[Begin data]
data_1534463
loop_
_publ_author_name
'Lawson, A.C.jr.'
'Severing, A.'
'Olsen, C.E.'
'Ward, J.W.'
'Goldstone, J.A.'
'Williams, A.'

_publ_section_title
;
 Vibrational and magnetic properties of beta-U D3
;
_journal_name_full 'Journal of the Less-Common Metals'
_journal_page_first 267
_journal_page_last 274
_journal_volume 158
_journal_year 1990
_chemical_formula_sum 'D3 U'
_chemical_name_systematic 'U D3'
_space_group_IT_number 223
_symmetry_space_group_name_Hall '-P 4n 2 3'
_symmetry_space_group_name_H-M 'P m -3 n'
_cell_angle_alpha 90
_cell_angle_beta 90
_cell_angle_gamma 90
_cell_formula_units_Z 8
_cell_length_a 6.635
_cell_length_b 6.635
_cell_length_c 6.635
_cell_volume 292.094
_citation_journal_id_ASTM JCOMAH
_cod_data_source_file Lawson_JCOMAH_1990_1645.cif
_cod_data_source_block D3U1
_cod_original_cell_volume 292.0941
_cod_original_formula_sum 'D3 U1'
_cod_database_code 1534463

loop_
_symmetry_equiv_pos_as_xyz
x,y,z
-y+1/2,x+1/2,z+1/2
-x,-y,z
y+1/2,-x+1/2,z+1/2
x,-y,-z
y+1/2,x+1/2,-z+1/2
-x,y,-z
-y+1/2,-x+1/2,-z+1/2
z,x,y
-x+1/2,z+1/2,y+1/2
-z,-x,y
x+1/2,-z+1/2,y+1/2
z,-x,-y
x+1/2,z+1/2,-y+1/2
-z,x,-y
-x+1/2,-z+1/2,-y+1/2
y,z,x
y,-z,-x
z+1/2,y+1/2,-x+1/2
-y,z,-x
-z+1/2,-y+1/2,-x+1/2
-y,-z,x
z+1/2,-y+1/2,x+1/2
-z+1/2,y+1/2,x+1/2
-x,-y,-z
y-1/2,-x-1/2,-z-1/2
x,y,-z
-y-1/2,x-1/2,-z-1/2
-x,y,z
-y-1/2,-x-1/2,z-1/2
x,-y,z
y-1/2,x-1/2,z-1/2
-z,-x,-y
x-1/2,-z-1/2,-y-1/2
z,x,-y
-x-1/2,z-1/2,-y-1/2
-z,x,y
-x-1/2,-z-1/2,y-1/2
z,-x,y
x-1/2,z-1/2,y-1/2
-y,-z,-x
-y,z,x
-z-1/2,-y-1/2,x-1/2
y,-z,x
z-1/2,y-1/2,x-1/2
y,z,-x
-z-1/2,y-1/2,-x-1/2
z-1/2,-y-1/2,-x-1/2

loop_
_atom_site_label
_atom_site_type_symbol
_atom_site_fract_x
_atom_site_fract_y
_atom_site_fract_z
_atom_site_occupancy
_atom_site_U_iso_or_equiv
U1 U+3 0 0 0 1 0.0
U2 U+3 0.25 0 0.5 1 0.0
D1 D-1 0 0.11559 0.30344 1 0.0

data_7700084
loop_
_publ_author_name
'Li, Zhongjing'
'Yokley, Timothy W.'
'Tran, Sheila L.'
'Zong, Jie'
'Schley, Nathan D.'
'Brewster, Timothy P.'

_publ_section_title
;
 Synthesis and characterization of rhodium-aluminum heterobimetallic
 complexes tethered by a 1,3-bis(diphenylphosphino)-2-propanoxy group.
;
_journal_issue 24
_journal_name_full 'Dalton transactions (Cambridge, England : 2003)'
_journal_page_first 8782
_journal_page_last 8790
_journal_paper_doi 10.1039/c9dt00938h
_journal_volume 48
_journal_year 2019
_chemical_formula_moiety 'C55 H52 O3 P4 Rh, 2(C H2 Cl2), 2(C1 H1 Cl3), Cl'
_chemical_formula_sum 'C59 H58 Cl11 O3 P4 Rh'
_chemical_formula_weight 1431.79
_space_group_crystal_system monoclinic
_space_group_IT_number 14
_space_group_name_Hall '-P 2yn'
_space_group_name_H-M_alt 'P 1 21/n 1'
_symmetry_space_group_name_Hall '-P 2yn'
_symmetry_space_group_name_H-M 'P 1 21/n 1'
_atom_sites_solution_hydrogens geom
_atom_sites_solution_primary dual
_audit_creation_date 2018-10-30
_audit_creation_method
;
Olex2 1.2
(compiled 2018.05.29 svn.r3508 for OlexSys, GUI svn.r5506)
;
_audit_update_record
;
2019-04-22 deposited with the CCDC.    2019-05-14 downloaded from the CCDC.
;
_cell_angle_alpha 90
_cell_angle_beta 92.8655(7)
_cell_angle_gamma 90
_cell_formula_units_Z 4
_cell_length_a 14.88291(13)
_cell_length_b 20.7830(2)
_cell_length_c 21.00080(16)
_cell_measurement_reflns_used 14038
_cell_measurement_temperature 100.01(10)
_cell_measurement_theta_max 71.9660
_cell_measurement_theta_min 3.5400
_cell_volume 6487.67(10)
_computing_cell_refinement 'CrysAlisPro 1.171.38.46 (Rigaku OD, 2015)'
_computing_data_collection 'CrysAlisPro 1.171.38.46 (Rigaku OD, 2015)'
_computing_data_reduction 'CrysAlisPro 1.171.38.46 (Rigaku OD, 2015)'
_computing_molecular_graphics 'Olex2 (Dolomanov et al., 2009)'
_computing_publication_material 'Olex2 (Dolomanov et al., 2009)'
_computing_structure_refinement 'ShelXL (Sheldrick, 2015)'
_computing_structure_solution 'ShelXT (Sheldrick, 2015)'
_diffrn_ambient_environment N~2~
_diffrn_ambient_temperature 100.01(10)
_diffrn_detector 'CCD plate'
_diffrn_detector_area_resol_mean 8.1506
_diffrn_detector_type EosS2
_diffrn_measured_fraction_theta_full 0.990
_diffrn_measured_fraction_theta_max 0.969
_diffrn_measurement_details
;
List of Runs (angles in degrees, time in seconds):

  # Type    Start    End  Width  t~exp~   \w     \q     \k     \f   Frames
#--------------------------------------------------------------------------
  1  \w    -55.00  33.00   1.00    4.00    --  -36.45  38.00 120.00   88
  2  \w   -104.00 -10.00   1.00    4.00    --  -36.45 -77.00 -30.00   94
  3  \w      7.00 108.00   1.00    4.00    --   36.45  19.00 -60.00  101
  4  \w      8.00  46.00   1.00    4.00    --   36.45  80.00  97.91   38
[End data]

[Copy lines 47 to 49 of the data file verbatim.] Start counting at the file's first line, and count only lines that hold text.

-y+1/2,-x+1/2,-z+1/2
z,x,y
-x+1/2,z+1/2,y+1/2